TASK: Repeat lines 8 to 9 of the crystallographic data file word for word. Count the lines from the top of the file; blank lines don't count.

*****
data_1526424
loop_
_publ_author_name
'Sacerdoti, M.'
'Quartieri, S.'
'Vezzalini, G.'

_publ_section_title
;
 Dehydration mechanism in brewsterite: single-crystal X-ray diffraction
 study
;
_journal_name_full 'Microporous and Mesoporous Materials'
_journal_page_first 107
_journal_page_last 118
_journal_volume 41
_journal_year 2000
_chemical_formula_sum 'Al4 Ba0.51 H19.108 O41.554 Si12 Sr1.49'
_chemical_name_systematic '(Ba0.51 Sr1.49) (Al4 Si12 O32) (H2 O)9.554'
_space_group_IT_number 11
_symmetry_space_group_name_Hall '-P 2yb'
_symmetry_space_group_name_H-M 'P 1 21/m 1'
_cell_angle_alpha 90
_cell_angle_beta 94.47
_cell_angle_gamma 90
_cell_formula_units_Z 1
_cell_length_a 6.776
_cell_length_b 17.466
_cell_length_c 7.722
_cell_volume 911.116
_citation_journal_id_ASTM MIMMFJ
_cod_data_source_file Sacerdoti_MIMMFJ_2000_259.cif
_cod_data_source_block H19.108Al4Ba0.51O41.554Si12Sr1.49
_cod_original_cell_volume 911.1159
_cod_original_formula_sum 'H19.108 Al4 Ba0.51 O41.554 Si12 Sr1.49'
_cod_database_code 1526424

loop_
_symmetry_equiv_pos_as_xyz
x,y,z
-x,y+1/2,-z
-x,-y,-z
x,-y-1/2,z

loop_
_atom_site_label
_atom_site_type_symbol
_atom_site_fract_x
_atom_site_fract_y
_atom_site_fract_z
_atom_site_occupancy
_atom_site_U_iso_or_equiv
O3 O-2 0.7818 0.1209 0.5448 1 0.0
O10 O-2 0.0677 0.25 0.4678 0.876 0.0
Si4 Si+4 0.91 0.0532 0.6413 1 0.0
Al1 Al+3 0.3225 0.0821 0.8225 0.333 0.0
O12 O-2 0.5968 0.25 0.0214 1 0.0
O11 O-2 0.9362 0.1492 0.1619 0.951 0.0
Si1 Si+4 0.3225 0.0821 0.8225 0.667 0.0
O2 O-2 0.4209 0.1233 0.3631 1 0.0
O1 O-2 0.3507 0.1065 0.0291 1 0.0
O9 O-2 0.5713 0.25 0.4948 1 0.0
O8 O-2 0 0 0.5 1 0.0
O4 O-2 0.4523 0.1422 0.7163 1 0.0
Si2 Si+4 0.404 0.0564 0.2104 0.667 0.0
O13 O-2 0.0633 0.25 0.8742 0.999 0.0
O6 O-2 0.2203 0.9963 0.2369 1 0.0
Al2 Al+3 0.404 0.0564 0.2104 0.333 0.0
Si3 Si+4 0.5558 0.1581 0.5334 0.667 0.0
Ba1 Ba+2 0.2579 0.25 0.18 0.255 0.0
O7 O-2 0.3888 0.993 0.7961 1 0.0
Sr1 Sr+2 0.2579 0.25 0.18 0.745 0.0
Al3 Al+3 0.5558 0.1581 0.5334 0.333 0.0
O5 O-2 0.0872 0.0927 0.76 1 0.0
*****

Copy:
;
 Dehydration mechanism in brewsterite: single-crystal X-ray diffraction